• Earthworld has The Warrior's Sword, which opens up a fissure when Torr and Tarra get it, and is abandoned soon afterward,
    • In Fireworld, the Chalice of Light opens a Portal Pool to Waterworld.
    • Played with in Waterworld; everyone is after the Crown of Life, but it ends up being given to two of the world's residents while the protagonists proceed to the next realm.
  • Polar Opposite Twins: Gemini from Earthworld, who is composed of an evil white shade and a helpful black shadow.
  • Portal Pool: In Fireworld, the Chalice of Light grows to enormous size, and the water within it becomes a gate to Waterworld.
  • Precrime Arrest: Tyrannus orders Torr and Tarra to be killed simply because Konjuro prophesied his death at the hands of blonde-haired twins.
  • Reluctant Monster: Cancer of Earthworld is a gigantic green crab who cheerfully helps rescue explorers who've fallen into its tidepool.
  • The Rival: Herminus, a thief who's also after the Sword of Ultimate Sorcery.
  • Sheathe Your Sword: In Earthworld, Torr and Tarra learn that battles aren't always won by violence.
  • Slippy-Slidey Ice World/Under the Sea: Waterworld is half underwater, half frozen ice floes.
  • Spirit Advisor: Mentorr and Mentarra, two hooded figures who give clues to the protagonists.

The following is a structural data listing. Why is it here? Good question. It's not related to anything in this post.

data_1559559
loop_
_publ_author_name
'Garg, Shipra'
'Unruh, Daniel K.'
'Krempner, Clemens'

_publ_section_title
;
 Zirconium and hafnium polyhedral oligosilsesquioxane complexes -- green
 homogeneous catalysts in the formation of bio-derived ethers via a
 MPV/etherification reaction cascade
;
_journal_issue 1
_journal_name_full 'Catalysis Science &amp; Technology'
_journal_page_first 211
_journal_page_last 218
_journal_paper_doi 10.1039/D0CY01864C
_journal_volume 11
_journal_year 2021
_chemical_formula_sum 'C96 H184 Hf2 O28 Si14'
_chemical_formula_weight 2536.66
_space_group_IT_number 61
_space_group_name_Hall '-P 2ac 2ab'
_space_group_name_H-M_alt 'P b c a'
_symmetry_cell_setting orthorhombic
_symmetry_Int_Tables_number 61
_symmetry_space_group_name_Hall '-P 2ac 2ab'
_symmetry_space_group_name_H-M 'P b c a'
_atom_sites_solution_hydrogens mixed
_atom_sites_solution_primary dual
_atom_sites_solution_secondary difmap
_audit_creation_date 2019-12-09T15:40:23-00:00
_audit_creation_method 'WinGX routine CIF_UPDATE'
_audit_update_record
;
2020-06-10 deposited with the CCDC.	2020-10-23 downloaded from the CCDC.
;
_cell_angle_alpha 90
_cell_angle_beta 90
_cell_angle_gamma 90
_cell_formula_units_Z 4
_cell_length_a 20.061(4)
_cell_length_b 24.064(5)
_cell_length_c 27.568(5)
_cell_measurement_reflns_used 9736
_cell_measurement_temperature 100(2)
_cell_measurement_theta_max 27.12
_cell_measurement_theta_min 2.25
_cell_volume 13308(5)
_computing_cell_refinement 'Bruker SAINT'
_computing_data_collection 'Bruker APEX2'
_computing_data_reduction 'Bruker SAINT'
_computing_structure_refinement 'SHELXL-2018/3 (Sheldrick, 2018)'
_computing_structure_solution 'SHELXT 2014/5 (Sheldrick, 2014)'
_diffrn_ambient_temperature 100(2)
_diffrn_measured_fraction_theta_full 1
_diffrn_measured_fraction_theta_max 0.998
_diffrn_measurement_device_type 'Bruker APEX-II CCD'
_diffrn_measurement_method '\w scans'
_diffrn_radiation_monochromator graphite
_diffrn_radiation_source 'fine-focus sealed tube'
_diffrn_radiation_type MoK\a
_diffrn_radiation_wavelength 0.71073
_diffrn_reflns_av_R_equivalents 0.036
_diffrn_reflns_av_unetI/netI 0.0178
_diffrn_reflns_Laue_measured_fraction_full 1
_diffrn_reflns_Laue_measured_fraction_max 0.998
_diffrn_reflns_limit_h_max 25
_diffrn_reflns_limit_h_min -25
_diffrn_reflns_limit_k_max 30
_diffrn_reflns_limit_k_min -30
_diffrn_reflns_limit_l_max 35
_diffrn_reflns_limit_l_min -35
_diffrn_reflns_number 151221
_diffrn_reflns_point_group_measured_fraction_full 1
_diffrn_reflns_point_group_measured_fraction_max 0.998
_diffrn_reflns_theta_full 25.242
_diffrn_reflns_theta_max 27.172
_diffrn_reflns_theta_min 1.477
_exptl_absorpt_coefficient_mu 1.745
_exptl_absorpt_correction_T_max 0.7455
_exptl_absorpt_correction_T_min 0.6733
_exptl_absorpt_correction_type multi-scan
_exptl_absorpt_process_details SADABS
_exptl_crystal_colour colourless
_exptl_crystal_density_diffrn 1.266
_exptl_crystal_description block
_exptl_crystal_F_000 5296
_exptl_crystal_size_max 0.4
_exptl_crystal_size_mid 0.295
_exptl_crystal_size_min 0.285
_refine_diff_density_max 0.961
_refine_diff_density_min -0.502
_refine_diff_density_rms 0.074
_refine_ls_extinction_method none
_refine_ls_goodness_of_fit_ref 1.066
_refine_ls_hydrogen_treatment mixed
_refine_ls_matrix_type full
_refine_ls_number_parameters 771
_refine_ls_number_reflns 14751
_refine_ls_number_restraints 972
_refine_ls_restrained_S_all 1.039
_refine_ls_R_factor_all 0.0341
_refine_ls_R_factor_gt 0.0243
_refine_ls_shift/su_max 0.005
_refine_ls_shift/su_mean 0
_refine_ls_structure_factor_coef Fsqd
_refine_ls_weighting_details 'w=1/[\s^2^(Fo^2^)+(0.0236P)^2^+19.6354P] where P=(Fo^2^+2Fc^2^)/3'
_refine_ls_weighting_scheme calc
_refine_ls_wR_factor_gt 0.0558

• Super Not-Drowning Skills: Played with; Shortly after arriving in Waterworld, Torr finds a helmet that lets him breathe underwater. However, after he meets the Aqualanian queen Aquana, he no longer needs it.
  • Sword over Head: In Fireworld, Torr spares a pair of fire-goblins (who were attacking him) after they are backed into a corner and cowering for mercy.
  • Theme Twin Naming: Torr and Tarra, who were named after their father, Tarr.
  • This Is Unforgivable!: When Aquana discovers that a snow-whale has been slaughtered, she immediately declares war on the air-breathers above the ocean.
  • Western Zodiac: The theme of the Earthworld realm.
  • Wreathed in Flames: Just about every creature in Fireworld is subject to this trope.